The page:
I have only recently begun experimenting with linseed oil and walnut oil finishes, after mainly using mineral oil. Today I read this question and realized that my process may be flawed, because I am not pausing at all between applying linseed oil and then finishing with a carnauba wax topcoat.

I found this reference about drying oils in the above-mentioned question, but there's no real indication of how to tell by touch/sight when the curing process has completed.

Right now, my process is:
* Scrape or sand the bowl to a medium grit, usually 220
* Wipe gently with mineral spirits to remove dust in the grain and raise the remaining grain for finer grits of sandpaper
* Wait 1-5 minutes for excess mineral spirits to dissipate/evaporate (sometimes I try to hasten this using puffs from my mini air compressor)
* Sand up to my finishing grain, usually 600 grit and then 0000 steel wool
* Wipe with linseed oil until surface is covered; use a fresh rag to remove excess
* (note, no pause between previous step and this) Apply carnauba wax and buff into surface

...my question is, am I making a mistake here by not waiting for the linseed oil to cure before sealing it in with carnauba wax? If so, how long should I wait / how will I tell when it's OK to proceed to the final wax step?

Thanks for any help/advice you can provide!

  • I think the bottom line for this is if it's working all right for you then go ahead and continue doing it. Numerous finishing steps aren't just possible over oils that haven't cured, it's actually the norm (despite what people say or believe they're doing) because of course nobody waits a month before they do the next stage. You just need to wait long enough for whatever comes next to work right, and presumably that's exactly where you are now. So no need to change, unless you notice a problem.
    – Graphus
    Commented May 29, 2019 at 16:45
  • What's the oldest piece finished this way that you still have that you can examine? Not asking because I think you'll find a problem (quite the opposite in fact, I fully expect that you won't).
    – Graphus
    Commented May 29, 2019 at 16:47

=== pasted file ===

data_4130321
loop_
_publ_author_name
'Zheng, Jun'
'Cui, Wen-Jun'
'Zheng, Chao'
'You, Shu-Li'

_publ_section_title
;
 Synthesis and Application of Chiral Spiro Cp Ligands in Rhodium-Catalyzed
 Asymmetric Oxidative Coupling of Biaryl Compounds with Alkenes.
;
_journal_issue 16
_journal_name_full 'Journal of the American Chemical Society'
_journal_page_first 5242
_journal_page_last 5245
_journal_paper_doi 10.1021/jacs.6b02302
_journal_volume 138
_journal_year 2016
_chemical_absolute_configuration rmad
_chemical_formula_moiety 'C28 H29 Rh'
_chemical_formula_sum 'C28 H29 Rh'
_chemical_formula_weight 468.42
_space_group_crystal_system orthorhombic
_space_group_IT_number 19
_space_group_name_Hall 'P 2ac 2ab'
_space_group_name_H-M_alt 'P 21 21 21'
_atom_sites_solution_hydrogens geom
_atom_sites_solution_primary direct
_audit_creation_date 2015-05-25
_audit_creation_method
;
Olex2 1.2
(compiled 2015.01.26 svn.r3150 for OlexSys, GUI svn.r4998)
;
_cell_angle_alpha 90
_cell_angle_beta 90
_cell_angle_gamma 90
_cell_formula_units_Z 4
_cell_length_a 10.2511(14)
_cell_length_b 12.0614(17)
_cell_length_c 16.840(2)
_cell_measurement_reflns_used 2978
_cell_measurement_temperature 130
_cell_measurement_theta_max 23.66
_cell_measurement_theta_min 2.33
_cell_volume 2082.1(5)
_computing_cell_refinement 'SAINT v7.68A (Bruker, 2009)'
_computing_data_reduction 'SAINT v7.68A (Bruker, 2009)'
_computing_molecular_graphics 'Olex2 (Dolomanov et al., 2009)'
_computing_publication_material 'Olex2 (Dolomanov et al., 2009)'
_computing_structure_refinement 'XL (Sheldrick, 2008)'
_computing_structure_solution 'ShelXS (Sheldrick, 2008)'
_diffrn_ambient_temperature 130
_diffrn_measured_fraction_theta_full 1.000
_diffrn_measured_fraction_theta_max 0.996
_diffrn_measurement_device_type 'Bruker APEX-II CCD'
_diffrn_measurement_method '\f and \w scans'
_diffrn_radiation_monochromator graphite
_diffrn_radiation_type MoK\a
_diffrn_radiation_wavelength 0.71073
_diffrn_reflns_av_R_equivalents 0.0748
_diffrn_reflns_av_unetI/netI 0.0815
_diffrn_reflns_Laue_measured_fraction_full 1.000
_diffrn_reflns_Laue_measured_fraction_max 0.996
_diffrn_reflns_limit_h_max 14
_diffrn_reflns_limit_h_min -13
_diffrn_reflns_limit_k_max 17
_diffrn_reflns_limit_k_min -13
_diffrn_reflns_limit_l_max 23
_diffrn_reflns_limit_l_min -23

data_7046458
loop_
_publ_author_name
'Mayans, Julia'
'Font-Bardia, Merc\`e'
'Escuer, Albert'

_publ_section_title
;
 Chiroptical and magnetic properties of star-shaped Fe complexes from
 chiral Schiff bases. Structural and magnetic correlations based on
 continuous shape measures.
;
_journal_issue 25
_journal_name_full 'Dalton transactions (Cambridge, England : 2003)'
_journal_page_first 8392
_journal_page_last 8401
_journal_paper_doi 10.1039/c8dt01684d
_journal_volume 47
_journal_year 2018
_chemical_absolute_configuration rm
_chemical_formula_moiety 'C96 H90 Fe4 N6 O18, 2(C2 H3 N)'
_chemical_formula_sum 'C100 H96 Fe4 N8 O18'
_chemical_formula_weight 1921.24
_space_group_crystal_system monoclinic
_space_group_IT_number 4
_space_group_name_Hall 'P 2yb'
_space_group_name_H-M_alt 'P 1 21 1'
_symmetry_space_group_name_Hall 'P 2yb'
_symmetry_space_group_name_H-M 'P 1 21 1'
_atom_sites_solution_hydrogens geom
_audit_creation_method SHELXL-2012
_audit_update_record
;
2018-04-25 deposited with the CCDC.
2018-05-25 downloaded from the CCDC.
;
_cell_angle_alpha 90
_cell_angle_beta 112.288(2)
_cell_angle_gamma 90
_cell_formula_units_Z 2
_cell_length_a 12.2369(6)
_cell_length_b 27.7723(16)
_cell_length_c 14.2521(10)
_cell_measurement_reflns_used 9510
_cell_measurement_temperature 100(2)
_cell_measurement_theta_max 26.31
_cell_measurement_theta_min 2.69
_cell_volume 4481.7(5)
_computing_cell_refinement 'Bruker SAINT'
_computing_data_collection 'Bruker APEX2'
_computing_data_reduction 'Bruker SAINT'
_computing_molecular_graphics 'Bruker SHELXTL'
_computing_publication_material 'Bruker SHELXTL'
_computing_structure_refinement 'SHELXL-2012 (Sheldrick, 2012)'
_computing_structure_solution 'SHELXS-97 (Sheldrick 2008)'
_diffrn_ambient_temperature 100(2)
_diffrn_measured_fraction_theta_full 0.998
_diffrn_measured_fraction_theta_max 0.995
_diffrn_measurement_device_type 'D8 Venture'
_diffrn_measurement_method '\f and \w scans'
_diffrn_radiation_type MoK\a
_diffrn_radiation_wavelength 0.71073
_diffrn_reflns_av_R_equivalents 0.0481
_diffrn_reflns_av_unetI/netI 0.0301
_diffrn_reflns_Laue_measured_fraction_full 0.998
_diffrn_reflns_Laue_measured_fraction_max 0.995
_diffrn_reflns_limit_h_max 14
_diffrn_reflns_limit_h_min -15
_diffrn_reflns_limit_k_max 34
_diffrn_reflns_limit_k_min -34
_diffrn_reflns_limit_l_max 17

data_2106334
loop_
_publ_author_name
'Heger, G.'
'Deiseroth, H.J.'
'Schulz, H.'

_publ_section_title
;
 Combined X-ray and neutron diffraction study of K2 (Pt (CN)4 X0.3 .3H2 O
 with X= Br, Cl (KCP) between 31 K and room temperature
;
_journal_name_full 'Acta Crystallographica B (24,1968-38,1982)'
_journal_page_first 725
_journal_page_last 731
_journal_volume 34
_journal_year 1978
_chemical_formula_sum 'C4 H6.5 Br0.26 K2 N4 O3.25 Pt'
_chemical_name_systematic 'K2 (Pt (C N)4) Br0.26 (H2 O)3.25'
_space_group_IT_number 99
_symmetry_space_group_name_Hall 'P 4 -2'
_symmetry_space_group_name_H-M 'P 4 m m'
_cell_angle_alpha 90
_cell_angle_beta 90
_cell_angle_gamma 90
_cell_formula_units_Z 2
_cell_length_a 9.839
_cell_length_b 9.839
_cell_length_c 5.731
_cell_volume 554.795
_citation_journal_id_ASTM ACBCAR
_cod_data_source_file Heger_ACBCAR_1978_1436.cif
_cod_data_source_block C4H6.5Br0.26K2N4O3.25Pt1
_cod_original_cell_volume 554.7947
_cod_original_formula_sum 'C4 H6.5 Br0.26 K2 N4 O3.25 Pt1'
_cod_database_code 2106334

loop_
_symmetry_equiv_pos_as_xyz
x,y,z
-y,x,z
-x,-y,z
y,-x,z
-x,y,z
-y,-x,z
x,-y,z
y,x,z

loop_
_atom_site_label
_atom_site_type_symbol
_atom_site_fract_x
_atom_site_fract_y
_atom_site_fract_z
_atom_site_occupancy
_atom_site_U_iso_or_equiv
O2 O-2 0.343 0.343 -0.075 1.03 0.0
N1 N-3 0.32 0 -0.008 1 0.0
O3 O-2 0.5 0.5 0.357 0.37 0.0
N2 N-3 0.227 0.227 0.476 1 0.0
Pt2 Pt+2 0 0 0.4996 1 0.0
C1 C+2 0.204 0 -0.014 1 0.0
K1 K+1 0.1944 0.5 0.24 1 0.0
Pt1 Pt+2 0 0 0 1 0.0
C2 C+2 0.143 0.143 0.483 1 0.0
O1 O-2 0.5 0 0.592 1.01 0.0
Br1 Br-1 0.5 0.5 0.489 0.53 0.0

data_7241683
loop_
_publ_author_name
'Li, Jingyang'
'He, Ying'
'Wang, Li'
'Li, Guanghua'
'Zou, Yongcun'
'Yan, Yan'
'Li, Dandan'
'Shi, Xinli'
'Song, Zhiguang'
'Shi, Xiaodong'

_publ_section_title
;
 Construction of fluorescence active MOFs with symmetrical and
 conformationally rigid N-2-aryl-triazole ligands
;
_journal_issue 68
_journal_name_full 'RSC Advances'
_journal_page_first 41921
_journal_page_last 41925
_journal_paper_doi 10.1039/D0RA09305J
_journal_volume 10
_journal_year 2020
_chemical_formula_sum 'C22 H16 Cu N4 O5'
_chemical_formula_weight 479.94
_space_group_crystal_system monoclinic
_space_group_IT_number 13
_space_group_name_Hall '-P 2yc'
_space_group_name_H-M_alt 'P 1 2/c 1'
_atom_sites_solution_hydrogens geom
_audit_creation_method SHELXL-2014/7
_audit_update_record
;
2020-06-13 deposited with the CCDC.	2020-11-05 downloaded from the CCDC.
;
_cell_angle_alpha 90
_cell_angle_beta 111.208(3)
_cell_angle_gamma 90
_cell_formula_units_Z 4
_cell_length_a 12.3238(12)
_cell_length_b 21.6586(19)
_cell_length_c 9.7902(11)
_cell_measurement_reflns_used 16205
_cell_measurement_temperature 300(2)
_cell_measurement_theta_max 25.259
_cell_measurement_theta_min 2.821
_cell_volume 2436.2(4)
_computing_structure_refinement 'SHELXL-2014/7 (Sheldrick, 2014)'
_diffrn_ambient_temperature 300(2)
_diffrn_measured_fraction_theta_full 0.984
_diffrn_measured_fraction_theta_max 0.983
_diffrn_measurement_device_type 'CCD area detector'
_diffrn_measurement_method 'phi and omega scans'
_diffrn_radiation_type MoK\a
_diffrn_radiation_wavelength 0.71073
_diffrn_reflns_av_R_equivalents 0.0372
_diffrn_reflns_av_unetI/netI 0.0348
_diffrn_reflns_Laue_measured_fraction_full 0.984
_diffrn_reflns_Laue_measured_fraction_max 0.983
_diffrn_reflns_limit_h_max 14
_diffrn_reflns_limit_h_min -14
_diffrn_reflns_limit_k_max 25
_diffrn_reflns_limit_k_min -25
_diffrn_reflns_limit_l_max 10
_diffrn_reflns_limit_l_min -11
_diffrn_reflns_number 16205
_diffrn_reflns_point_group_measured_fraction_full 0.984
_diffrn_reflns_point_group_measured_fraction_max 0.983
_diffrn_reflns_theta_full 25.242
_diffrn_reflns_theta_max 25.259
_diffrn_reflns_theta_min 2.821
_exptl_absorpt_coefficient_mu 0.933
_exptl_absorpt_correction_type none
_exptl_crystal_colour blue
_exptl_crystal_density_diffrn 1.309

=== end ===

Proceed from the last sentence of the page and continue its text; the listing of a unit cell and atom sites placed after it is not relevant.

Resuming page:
• 1
    There's the rub - I've only recently started using linseed oil instead of mineral oil, and all the pieces I've finished with BLO have left my studio. And I never had the foresight to hold off on wax over the BLO to see how the finish matures. I guess I'll turn an experimental piece and mask off parts to see how different approaches pan out.
    – AKA
    Commented May 29, 2019 at 22:22
  • Since posting my Answer I was reminded of friction polish, which as a non-turner I tend to forget about. Was wondering if you'd tried this? Well worth you looking into as you already have one of the chief ingredients, the BLO.
    – Graphus
    Commented Jun 1, 2019 at 5:09

2 Answers 2


am I making a mistake here by not waiting for the linseed oil to cure before sealing it in with carnauba wax?

I don't think so, no.

A seemingly logical worry here is that the carnauba will seal the surface and prevent the BLO underneath from curing, but that's not a valid concern because a wax finish doesn't seal a surface off at all. It's far too thin for that, so it's highly porous to oxygen, just as it is to liquid water and water vapour1.

how long should I wait / how will I tell when it's OK to proceed to the final wax step?

There's some personal interpretation/gut feeling in this for most people doing finishing. As mentioned in previous Answers and in my Comment above, in actual fact virtually nobody waits for their BLO application to cure before they proceed to the next step. Even if they say something like "I leave it overnight to dry" obviously 8-12 hours isn't nearly long enough for a coat of BLO to fully cure, but it 'dries' enough that they can proceed to the next step.

And that really is the key thing after you apply BLO2, has it cured enough for the next step to work right?